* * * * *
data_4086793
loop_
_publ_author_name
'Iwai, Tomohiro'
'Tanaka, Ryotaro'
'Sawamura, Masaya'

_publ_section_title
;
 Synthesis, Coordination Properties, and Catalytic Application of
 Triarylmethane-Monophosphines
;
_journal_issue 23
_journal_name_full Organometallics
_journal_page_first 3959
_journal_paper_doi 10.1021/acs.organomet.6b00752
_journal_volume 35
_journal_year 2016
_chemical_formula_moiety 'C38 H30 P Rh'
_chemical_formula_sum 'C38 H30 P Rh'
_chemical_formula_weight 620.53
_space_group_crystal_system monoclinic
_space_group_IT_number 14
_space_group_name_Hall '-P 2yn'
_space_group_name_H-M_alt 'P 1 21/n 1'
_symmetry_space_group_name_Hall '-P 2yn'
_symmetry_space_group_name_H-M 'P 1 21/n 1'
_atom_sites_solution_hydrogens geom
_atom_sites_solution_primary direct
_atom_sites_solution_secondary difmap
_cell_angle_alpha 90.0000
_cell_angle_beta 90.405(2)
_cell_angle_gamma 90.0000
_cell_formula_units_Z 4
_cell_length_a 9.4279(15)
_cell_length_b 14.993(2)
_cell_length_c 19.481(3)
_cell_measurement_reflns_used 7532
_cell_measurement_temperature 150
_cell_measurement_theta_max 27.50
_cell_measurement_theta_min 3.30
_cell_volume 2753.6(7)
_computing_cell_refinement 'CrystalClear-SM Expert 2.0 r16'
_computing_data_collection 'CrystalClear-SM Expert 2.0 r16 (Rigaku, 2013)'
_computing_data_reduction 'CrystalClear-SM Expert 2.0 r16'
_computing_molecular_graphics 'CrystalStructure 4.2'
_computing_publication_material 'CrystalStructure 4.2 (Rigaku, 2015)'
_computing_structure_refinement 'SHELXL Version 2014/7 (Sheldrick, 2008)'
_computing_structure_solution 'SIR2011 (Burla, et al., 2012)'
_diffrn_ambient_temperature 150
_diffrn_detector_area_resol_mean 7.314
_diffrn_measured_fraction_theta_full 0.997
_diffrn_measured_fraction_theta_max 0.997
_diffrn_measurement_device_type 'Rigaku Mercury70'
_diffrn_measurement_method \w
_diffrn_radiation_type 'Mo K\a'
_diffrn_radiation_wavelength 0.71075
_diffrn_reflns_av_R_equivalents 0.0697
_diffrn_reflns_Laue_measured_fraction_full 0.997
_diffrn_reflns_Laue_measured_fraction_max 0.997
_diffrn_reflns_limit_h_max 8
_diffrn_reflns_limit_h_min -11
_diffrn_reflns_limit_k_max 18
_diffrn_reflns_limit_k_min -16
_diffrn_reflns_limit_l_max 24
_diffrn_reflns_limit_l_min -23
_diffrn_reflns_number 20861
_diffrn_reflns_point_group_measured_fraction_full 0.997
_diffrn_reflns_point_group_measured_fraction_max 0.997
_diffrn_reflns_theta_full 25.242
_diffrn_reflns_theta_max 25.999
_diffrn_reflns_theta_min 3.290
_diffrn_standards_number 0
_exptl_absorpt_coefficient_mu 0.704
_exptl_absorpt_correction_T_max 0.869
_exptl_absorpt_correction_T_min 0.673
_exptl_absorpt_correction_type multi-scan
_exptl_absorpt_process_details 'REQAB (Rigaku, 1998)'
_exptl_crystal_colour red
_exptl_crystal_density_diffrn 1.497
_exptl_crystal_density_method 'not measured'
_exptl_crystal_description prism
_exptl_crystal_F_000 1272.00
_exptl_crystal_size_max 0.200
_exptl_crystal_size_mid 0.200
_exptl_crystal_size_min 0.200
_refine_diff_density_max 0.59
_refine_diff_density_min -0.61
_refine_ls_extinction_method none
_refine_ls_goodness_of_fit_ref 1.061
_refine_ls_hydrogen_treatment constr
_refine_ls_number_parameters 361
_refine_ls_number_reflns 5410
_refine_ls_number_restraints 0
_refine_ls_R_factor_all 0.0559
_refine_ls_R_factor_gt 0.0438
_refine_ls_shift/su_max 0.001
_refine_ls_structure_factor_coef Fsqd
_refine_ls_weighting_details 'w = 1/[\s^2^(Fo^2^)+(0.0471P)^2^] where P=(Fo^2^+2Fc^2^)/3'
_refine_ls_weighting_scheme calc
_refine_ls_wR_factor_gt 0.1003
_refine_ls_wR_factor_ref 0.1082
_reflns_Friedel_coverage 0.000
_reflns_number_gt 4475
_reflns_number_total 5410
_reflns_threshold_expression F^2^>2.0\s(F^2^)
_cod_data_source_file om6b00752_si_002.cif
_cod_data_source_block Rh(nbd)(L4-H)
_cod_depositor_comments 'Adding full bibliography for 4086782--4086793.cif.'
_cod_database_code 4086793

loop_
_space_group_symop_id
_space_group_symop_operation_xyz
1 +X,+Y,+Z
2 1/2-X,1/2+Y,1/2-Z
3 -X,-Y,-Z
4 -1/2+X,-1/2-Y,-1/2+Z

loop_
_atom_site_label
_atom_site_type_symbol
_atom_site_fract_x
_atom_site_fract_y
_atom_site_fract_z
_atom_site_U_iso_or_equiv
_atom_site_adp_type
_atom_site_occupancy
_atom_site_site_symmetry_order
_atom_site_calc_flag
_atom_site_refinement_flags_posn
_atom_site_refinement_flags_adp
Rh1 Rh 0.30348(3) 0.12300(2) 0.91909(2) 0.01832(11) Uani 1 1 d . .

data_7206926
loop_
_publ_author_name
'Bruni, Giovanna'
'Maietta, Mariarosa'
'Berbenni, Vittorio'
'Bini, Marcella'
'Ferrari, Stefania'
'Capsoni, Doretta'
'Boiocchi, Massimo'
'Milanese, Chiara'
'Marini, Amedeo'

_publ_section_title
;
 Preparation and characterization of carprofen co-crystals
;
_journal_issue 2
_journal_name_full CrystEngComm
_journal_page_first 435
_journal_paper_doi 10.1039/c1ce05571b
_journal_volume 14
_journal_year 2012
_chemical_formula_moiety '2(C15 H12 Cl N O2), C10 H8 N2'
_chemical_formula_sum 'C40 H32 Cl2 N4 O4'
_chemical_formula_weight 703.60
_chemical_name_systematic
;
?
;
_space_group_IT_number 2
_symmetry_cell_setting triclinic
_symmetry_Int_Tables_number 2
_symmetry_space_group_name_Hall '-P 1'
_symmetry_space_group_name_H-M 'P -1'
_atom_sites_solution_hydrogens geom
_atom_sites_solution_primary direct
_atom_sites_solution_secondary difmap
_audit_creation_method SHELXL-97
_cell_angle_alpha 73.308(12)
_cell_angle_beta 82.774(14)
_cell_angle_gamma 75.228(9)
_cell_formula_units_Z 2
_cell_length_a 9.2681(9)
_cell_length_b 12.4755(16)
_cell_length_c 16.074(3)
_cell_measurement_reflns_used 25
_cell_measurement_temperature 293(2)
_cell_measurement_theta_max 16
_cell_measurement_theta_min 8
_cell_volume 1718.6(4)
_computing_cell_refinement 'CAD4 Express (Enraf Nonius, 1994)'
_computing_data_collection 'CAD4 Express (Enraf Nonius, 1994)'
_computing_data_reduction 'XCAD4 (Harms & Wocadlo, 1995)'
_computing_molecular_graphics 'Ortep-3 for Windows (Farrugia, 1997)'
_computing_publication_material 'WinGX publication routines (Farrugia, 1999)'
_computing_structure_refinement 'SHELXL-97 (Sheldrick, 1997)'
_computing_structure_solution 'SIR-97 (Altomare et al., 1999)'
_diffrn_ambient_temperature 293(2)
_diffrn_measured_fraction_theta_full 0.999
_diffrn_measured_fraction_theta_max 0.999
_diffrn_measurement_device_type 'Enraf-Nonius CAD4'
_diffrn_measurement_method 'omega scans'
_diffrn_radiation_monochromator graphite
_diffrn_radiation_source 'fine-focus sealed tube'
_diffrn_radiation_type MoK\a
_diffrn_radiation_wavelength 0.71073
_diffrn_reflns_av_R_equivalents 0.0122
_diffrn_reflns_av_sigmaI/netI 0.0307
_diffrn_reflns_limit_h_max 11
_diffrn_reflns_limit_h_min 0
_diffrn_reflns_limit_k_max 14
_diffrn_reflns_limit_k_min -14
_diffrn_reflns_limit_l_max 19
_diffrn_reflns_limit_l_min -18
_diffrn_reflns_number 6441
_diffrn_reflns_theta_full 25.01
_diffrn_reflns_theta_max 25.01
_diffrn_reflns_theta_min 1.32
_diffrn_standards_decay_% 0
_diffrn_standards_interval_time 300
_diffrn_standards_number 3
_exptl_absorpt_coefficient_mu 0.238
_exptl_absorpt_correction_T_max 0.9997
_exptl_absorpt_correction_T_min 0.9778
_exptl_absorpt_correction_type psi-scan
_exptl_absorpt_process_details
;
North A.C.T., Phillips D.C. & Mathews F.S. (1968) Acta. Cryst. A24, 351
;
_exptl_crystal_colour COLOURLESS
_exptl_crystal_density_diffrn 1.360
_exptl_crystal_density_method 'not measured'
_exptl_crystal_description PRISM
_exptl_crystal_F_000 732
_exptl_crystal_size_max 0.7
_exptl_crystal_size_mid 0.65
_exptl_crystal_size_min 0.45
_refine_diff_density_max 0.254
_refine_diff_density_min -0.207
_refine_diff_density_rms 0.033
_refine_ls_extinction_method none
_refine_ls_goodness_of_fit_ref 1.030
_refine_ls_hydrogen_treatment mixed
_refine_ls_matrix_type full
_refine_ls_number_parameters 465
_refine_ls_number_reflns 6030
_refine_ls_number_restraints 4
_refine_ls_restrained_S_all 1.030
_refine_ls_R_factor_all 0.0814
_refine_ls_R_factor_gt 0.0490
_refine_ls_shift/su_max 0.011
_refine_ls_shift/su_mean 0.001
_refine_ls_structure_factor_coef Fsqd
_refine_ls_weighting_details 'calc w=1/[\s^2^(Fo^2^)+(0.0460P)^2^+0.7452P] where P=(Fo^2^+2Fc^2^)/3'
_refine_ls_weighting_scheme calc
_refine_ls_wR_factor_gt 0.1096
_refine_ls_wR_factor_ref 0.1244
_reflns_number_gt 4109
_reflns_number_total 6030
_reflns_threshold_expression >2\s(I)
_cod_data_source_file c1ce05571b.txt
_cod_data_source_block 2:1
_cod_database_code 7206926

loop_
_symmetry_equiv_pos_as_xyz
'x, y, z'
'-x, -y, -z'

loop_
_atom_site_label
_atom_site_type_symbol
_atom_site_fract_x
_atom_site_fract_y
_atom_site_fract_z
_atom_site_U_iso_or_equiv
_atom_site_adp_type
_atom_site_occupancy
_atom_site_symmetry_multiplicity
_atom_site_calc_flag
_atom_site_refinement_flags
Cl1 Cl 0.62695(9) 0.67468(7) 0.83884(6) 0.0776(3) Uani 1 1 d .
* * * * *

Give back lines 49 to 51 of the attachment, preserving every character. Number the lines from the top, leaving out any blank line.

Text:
_diffrn_ambient_temperature 150
_diffrn_detector_area_resol_mean 7.314
_diffrn_measured_fraction_theta_full 0.997